A f r e e a n d o p e n s o u r c e
d i s t r i b u t e d v e r s i o n c o n t r o l s y s t e m
What does Git do?
Git allows group of people to work on the same documents at the same time, and
without stepping on each other’s toes. This is called distributed Version Control and
source code management System (VCS).
Git handles from small to large projects with speed and efficiency. Overall, Git is a free
software distributed under the terms of the GNU General Public License version 2.
Benefits of Version Control
VCS has following benefits:
1. It allows developers to work simultaneously,
2. It does not allow overwriting each other’s changes and,
3. It maintains a history of every version.
In following slides, we will learn about the advantages and some of the basic commands
of Git. Let’s learn it.
Advantages of Git
Here is the list of advantages that is why Git becomes so popular. Because,
1. it is Free and Open Source,
2. it is Fast and small,
3. it provides Implicit backup,
4. it is Secured and,
5. it has Easier branching.
Basic Git commands
Now, after getting through advantages, let’s go through some of its commands that we use generally.
Here is the list:
1. git init
2. git status
3. git add
4. git commit
5. git log
6. git remote
7. git push
8. git pull
9. git diff
10. git reset
11. git checkout
12. git branch and
13. git merge
Use to initialize an empty Git repository located in your local system.
Use to see the current status of the project.
Often, this command is used to see the progress of the project and to check how is
things going on. Lest, something has happened erroneously or unknowingly and we
have no knowledge about this. So, this command gives us the update of the repository
like what file(s) has been added, removed or edited.
git add <file name>
Use to add file(s) to the staging area to start tracking changes made to these files. At
staging area, we can add or remove files before storing them in our repository.
We can specify particular file format to stage or add all files at once to the staging area by
using last two commands.
Other usage of this commands is listed below:
git add ‘*.txt’
git add .
This command is used to store the staged changes in our repository. Here, you can add a
message describing what you’ve changed.
git commit -m “type your message”
This command is used to see a report of changes committed to the repository.
git log --oneline
git log --oneline –graph
and much more.
git remote add <option>
This command is used to push our local repository to a remote repository on GitHub
For this, we have to first create a new empty GitHub repository. Its path may look like -
“https://github.com/<repo folder name>/<repo name>.git
Let us say, <repo folder name> is “gitrepo” and <repo name> is “my_repo”, then the
complete command would be as below:
$ git remote add origin https://github.com/gitrepo/my_repo.git
The push command tells Git where to put our commits when we need to do so.
Here, the name of our remote is ‘origin’ and the default local branch name is ‘mybranch’. The -u tells Git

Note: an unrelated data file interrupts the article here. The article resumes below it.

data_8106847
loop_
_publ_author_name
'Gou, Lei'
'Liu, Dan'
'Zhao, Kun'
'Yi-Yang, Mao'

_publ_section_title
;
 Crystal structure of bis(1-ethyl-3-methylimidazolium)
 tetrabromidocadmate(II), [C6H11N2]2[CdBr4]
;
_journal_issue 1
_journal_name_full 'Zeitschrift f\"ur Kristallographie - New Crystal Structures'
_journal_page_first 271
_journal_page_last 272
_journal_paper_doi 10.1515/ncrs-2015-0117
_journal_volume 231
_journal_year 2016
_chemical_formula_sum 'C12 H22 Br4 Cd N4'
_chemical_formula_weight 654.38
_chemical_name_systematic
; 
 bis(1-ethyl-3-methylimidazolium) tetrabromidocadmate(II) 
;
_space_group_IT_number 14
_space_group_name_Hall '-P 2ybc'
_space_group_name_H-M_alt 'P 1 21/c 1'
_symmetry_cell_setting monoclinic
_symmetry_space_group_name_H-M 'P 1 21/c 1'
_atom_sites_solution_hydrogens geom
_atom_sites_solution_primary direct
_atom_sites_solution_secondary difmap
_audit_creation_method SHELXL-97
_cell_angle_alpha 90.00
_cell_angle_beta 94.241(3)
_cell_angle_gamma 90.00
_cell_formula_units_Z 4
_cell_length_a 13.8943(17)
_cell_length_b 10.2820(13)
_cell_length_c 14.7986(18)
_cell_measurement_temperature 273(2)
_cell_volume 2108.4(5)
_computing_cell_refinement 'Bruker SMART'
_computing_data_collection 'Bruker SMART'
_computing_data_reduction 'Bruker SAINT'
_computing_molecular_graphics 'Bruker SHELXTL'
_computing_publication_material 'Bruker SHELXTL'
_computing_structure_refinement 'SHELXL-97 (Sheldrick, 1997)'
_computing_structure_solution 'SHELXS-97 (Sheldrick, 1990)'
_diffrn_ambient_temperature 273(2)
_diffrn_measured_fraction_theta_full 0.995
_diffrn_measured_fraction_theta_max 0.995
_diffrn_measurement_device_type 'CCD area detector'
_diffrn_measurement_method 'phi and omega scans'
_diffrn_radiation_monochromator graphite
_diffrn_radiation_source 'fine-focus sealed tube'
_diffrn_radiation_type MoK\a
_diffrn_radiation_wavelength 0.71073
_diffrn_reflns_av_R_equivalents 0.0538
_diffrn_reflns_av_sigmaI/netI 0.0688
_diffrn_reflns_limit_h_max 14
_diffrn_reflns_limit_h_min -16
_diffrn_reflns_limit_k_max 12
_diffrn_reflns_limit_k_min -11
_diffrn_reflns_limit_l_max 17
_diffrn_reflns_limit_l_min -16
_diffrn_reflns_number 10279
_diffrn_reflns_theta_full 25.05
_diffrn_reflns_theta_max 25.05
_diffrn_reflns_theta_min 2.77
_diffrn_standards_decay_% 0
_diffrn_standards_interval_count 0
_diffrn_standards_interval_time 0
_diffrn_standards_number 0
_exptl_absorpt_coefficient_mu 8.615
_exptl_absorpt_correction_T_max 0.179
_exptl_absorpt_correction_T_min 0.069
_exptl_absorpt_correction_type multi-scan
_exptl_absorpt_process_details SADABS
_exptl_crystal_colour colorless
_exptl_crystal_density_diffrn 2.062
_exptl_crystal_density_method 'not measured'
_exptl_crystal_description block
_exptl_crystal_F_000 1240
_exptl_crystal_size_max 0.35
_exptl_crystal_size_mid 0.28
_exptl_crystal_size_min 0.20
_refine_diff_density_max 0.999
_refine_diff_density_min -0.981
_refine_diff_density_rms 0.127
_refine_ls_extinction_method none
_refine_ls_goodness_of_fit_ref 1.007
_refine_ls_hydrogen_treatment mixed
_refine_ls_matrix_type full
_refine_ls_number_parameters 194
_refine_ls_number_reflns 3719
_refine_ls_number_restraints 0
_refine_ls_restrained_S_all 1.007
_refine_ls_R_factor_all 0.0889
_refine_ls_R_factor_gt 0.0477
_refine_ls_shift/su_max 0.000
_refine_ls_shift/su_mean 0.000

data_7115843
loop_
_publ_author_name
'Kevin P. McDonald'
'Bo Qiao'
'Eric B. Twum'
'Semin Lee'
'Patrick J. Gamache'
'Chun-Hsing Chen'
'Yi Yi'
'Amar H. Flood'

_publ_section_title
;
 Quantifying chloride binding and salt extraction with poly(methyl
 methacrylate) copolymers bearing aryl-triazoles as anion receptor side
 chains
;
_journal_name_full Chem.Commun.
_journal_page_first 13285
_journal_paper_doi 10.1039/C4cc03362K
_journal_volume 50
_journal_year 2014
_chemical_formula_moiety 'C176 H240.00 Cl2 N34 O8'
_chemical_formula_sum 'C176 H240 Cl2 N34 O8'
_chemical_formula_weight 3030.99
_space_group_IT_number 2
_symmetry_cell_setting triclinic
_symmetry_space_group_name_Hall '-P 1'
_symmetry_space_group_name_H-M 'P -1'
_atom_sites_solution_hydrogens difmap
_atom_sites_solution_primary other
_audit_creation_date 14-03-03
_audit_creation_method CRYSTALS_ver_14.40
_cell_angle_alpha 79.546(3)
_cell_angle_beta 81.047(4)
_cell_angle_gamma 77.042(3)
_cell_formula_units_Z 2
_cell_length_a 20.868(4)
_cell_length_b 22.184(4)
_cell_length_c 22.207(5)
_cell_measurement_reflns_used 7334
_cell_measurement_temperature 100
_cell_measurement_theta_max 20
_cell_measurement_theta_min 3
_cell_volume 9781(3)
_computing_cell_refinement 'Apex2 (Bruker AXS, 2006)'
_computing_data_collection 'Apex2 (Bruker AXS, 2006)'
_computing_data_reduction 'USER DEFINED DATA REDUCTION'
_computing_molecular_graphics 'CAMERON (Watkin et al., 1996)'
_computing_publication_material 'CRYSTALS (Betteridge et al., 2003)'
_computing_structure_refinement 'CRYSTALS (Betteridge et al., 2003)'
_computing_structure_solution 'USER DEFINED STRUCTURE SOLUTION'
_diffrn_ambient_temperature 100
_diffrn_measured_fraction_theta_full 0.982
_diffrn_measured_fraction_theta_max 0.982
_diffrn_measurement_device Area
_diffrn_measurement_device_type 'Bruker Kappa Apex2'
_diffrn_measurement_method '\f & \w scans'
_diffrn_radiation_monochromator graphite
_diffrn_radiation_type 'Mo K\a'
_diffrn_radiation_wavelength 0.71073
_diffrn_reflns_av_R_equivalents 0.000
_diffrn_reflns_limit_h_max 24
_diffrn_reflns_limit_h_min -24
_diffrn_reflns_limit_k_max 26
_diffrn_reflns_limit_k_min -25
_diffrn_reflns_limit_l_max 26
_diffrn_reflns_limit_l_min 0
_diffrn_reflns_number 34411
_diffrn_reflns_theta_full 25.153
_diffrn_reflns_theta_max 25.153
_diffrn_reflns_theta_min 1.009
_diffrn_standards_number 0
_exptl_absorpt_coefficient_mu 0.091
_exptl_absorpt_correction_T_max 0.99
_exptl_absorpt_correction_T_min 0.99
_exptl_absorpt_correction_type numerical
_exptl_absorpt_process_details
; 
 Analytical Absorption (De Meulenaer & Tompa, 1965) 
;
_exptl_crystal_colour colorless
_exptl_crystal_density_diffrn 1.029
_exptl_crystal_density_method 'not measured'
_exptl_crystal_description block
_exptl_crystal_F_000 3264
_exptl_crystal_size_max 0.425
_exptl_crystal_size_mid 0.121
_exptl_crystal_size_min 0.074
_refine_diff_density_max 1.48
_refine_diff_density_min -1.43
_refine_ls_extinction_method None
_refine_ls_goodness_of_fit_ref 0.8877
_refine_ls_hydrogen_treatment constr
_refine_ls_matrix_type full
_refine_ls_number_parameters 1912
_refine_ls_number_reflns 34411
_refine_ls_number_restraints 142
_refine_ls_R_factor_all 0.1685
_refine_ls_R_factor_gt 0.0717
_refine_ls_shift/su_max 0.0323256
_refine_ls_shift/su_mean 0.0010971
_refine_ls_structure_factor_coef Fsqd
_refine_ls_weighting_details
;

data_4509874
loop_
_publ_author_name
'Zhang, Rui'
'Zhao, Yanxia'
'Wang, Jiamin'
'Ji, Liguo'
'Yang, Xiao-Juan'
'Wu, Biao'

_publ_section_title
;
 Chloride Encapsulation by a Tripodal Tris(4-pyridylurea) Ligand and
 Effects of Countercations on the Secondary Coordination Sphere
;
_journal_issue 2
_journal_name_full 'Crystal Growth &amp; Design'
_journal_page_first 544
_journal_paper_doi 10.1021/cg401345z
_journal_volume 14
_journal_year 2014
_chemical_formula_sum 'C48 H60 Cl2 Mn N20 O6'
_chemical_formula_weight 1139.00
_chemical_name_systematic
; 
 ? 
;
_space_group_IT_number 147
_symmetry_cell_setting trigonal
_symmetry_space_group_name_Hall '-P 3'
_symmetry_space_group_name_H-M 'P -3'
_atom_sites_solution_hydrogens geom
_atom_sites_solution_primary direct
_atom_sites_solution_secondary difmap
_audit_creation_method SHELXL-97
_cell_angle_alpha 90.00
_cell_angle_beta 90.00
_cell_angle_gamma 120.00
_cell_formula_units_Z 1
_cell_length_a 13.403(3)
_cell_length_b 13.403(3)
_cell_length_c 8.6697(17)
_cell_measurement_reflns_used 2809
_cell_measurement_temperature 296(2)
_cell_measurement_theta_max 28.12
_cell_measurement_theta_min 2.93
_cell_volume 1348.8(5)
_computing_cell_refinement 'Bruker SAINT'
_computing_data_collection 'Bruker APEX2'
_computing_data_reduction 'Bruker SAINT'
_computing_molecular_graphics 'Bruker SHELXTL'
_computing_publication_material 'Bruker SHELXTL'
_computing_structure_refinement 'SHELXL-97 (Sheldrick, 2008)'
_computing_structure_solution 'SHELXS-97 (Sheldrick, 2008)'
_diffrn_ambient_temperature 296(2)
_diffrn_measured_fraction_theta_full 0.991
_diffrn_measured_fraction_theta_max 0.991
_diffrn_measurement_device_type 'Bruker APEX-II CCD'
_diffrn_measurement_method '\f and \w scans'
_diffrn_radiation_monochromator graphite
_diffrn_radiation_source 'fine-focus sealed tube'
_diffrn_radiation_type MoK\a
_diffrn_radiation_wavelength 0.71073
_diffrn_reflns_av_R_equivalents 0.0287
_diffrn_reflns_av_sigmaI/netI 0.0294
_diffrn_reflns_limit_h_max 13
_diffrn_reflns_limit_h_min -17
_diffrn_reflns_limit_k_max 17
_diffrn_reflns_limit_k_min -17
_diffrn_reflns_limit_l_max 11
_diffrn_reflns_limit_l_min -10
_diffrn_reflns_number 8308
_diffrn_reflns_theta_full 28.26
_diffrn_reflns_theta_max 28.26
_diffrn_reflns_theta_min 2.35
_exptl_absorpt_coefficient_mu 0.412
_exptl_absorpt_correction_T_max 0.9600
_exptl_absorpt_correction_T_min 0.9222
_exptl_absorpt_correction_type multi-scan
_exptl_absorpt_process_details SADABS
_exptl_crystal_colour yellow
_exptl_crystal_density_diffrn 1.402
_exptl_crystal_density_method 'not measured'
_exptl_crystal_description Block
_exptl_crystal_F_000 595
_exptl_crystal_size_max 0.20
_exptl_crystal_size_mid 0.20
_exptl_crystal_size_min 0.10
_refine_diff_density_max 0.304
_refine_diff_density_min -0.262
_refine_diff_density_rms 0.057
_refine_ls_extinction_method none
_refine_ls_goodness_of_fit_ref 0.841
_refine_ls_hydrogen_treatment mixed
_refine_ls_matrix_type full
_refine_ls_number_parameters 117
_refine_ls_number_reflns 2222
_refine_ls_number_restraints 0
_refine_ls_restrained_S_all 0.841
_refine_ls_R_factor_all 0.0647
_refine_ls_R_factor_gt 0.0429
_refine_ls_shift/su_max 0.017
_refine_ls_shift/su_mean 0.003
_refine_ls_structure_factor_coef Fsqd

to remember the parameters, so that next time we can simply run ‘git push’ and Git will know what to do.
git push -u origin mybranch
On success, following message will appear:
“Branch master set up to track remote branch master from origin.”
The pull command helps us to update our local repo with the changes made by other
people on our GitHub repository. So, to check for changes and pull down any new
changes, we can use this command.
git diff head
Now, we want to see the difference between our last and current commits.
git diff head
git diff --staged
This command shows differences between two files at staging area.
git reset <file name>
To unstage our last commit, we use ‘reset’ command.
git checkout --<branch name>
Files can be changed back to how they were at the last commit by using this command.
git checkout <branch name>
To create a copy of the master branch, we use this command. Then when we are done
with the new changes, we can merge this copied branch back into its main ‘master’
git branch clean_up
Now, we have two local branches: a main branch named ‘master’ and our new branch
named ‘clean_up’. We can switch branches using following command.
$ git checkout clean_up
[Removing unwanted files]
$ git rm <file name>
Since, we have merged the changes into the master branch. Now, we do not need files in
our local branch. Therefore, we can remove these files. This not only remove the actual
files from disk, but also stage the removal of the files for us. For this, we use following
$ git rm *.txt
We can use ‘wildcard’ character i.e. *, to include all relevant files.
[Committing the changes]
$ git commit -m <message>
Since, we have removed all the files and now need to commit these changes into the
master branch. So, the command line will look like –
$ git commit -m “Remove all the cats”
$ git checkout master
We need to switch back to ‘master’ branch to merge changes done in other branch i.e.
$ git merge <branch name>
Now, we need to merge changes into the “master” branch. Since, we are already in
“master” branch. Therefore, we just need to merge “clean_up” branch into “master”
branch. Here is the merging command:
$ git merge clean_up
[Cleaning up the things]
$ git branch -d <branch name>
In our last attempt, we have merged the branch successfully. Now, we are done with the
“clean_up” branch we do not need this anymore. So, the command to delete a branch is
$ git branch -d clean_up
[Final thing to do]
$ git push
Now, everything has been cleaned up. Final step is to push everything on to our remote
repository. Use this command and we are done. That’s it.